Feb 25, 2009
For the past few weeks I have been throwing around ideas as to the best way to respond to this matter. You see a recent article ( Feb.3 , 2009 NY times) titled "Best treatment for TMJ May be Nothing" nearly made me clench my jaw to pieces.
While well written, I found that the author, Ms. Brody, relied heavily on out dated and narrow perspective supplied to her by a small group of dentists. The information provided to her would lead one to believe that TMD ( or "TMJ' as it is wrongly called by many) is easy to treat and self-manage or that it may all be in the patient's mind. The sources in the article stated that, "TMJ problems were originally thought to be caused by dental Malocclusion but that this was an infrequent cause of the problem".
The American Academy of General Dentistry (AGD), an organization of some 40,000 of the nation's leading dentist, recognizes the relationship between maloclussion and headaches. Their website states " The average person swallows 2000 times a day, causing the upper and lower teeth to come together and push against the skull. People who have a poorly aligned bite or missing teeth can have related problems, such as frequent headaches or Sleep disorders, because their Jaw muscles must work harder to bring the teeth together, straining the surrounding muscles."
a simple Google search for TMD would have provided this author with a wealth of informative sources regarding her subject.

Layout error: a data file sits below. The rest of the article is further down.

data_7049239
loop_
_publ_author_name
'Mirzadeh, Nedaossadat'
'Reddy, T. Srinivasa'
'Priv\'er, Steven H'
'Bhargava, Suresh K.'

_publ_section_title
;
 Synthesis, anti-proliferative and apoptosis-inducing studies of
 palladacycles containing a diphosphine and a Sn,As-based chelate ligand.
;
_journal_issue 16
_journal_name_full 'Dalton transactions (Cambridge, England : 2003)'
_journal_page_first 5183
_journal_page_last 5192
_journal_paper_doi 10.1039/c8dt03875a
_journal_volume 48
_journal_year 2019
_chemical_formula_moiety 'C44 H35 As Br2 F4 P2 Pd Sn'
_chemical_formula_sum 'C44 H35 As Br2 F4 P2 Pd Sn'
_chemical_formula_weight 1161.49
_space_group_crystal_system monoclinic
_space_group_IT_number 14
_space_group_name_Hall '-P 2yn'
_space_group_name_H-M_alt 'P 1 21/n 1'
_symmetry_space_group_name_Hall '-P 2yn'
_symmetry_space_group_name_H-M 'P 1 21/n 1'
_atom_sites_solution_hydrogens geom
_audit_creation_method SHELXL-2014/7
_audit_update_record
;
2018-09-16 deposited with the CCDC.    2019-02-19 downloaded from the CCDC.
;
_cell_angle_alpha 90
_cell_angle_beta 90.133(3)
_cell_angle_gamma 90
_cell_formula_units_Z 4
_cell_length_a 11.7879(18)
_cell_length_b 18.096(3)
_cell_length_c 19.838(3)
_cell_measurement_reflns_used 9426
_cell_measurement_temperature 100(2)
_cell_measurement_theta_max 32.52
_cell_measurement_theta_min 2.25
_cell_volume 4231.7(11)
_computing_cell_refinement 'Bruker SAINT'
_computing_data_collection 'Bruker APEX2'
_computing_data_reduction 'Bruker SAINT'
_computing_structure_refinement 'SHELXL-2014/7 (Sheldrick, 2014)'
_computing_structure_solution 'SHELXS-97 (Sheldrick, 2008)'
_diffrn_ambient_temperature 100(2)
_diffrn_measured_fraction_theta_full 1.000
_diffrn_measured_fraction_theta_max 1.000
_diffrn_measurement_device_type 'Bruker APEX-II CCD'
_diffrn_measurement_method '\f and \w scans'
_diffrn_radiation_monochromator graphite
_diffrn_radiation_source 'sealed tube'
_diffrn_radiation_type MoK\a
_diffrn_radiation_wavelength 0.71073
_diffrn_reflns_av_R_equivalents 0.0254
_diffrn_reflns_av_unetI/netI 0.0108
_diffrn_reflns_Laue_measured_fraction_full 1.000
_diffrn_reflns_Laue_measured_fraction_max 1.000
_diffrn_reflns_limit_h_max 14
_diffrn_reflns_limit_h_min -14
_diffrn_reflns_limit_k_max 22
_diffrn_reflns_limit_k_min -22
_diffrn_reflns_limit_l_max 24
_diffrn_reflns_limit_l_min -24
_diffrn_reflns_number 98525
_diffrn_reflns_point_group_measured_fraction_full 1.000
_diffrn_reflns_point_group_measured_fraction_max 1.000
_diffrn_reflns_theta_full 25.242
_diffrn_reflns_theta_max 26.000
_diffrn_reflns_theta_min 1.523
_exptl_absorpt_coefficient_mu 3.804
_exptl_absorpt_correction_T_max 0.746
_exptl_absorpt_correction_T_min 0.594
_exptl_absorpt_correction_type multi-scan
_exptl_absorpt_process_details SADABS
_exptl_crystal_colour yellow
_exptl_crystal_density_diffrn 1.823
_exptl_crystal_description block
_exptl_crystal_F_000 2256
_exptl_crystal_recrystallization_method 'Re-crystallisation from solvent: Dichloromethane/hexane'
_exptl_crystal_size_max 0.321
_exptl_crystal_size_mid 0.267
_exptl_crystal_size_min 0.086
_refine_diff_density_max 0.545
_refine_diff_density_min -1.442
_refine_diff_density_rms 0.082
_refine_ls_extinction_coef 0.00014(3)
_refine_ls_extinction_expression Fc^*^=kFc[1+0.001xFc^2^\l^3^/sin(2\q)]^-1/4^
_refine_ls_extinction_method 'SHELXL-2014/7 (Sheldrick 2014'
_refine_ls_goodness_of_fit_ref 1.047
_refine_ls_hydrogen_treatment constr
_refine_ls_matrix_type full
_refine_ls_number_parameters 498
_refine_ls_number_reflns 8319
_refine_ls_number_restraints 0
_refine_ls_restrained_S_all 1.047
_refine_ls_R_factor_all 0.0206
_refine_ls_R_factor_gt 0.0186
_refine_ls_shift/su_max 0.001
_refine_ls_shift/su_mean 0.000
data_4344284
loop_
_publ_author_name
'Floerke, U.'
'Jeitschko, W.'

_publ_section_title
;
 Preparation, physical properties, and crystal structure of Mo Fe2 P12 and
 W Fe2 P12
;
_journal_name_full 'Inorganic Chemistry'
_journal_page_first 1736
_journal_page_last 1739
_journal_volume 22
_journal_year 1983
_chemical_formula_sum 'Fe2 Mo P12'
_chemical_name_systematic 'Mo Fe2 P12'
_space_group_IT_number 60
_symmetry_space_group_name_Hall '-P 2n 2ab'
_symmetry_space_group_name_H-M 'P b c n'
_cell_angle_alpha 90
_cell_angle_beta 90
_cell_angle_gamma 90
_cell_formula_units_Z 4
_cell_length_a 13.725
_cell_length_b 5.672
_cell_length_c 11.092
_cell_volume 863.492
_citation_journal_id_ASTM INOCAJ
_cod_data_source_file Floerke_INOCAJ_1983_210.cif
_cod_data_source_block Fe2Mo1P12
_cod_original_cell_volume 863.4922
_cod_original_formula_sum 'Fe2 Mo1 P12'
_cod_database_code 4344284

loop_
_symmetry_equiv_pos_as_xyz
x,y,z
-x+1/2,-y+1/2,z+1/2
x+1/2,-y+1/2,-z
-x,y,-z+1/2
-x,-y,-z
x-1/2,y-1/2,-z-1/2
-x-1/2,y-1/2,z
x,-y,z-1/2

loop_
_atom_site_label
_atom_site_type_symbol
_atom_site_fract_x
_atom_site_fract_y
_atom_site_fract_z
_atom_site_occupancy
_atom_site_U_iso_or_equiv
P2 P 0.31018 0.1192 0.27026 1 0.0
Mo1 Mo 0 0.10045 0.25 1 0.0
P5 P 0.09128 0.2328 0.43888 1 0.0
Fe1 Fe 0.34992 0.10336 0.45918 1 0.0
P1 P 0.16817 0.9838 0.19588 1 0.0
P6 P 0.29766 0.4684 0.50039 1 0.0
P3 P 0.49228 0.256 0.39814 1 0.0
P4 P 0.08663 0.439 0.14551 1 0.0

I, as most responsible medical professionals, believe in using the most conservative successful form of treatment. As one who treats patients with most severe TMD symptoms, I can assure you that my patients are unable to manage the pain associated with these conditions by simply receiving counseling on their habits. What's more is that I find that dental malocclusion is frequently one of the principle causes of the TMD.
The article went on commenting that MRI and CAT scans are among the biggest advances in diagnosis of TMD, that is just ludicrous.While those are valuable diagnostic tools they do not show what is the underlying cause of the misalignment. I frequently find that to be the malocclusion.
Another statement that I found very irritating was " 80-90 % of the needed information can be obtained just by talking to the patient". Now we all know the importance of a thorough and complete history, it is a vital part of diagnosis. However, when objective evaluation tools such as Electromyography to study the muscle condition, computerized jaw tracking to record and document functional abnormalities, x-rays and MRIs to study the structure are available and yet ignored, it is like saying " lets just do away with the EKG, just ask the patient if they have chest pain".
Dentistry has traditionally been a profession guided largely by mechanical concept. It does not have to that way anymore. It is time for the profession to recognize that occlusion and jaw function are governed by physiological processes and diagnose and treat them accordingly.